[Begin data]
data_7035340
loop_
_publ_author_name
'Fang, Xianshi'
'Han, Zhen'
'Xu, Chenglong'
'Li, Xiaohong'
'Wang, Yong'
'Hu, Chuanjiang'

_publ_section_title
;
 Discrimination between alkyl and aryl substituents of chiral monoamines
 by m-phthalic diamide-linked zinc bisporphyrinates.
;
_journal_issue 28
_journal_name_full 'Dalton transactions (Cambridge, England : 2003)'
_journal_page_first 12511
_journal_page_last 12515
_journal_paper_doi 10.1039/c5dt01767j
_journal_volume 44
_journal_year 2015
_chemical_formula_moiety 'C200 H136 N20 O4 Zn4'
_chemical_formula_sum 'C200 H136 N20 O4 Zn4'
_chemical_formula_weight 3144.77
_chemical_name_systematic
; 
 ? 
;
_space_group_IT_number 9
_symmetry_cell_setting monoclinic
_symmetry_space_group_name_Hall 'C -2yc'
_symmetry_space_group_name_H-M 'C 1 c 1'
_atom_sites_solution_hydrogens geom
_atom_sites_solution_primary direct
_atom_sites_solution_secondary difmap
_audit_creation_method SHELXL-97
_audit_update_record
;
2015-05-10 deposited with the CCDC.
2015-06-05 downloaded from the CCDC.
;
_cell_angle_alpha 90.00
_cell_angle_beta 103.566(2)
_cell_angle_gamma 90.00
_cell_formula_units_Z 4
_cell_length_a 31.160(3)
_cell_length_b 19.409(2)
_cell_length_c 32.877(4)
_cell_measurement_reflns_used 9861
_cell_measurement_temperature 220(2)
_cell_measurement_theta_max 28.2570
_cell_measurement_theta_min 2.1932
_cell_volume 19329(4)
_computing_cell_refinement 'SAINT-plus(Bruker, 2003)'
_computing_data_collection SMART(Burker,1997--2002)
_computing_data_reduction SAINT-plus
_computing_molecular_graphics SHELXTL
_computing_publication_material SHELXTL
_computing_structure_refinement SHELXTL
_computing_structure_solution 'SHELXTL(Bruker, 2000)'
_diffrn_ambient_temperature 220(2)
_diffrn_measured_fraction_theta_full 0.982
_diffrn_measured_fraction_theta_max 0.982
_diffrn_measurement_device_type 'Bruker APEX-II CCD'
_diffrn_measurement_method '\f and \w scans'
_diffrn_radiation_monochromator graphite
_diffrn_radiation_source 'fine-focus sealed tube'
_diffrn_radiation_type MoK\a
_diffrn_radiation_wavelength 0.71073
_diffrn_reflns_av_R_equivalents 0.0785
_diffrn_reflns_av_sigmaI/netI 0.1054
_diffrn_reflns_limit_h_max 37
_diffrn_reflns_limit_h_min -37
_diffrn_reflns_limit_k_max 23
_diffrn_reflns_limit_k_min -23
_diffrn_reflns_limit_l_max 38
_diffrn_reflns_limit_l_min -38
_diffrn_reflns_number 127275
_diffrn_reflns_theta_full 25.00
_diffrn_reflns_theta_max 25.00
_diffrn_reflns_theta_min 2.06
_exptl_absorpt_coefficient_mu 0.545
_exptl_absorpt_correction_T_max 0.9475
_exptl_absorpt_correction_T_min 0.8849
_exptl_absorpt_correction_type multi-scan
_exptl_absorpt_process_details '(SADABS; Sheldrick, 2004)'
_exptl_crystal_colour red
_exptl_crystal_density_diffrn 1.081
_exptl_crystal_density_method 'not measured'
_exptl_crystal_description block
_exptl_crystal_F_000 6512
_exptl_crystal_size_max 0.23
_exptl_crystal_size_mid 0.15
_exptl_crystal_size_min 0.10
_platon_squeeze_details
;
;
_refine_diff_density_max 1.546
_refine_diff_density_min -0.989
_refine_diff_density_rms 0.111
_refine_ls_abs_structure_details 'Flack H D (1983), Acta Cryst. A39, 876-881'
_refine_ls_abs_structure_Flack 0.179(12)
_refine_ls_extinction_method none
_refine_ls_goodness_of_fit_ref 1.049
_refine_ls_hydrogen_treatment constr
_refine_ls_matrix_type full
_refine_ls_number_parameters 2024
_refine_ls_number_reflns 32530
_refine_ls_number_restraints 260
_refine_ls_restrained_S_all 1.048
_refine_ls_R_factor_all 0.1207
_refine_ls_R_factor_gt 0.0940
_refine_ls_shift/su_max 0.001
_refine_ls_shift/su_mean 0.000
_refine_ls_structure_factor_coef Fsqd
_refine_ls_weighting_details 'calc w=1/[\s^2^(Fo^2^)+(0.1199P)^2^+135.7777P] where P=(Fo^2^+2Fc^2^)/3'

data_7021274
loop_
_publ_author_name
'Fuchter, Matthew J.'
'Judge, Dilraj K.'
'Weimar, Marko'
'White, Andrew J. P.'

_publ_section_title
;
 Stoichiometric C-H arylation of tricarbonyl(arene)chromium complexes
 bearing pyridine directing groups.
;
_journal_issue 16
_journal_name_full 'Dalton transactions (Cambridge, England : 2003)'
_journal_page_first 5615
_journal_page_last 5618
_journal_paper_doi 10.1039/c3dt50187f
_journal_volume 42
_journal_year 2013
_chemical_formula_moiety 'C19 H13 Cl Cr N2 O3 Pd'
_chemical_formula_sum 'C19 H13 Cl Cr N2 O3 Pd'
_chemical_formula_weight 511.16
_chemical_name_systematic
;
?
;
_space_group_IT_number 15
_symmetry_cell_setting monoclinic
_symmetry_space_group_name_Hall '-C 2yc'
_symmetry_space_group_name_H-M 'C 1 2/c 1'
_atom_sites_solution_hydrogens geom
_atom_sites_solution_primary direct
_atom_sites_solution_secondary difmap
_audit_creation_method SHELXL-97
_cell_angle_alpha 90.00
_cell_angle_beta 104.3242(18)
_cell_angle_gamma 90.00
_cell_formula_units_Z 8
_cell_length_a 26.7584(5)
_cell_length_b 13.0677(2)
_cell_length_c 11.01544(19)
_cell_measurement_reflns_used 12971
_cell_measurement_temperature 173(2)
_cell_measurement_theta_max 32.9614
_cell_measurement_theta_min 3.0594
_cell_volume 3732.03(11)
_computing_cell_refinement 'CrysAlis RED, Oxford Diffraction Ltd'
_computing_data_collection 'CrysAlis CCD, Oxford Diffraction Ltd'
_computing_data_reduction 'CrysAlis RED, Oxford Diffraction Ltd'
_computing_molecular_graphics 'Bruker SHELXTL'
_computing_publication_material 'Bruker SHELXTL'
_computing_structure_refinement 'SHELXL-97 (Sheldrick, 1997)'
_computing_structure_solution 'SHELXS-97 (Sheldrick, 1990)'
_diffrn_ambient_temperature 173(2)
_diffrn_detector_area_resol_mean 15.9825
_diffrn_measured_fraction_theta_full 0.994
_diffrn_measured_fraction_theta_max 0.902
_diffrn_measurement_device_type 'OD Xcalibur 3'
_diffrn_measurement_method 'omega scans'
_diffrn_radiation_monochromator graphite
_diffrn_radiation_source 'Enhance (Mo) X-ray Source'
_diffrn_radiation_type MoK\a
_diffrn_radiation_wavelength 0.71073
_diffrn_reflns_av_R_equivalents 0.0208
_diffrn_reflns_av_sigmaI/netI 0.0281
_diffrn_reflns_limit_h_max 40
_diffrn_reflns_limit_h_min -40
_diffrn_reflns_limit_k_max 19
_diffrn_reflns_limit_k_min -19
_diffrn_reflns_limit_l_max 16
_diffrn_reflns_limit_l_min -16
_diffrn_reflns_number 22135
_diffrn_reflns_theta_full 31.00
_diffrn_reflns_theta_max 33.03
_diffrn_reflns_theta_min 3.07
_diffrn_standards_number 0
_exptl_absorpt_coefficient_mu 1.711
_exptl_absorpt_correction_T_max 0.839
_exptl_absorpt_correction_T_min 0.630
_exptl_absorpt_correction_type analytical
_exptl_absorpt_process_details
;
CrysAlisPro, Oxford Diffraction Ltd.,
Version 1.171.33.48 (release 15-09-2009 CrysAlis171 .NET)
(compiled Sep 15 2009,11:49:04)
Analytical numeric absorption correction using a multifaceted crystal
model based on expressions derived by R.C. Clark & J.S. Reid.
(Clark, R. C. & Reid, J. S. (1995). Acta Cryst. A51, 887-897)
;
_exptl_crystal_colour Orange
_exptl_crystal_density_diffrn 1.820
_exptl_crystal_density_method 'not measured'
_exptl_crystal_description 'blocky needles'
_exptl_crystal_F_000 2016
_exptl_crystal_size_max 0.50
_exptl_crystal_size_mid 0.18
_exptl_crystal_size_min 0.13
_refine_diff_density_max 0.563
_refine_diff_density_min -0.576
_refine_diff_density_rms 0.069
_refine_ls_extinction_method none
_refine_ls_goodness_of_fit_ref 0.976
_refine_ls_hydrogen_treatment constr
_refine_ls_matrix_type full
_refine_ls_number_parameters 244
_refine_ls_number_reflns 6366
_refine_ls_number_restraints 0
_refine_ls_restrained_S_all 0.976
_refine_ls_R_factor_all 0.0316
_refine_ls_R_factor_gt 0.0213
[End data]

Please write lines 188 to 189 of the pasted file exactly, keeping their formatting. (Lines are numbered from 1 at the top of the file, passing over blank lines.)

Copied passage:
_diffrn_reflns_number 22135
_diffrn_reflns_theta_full 31.00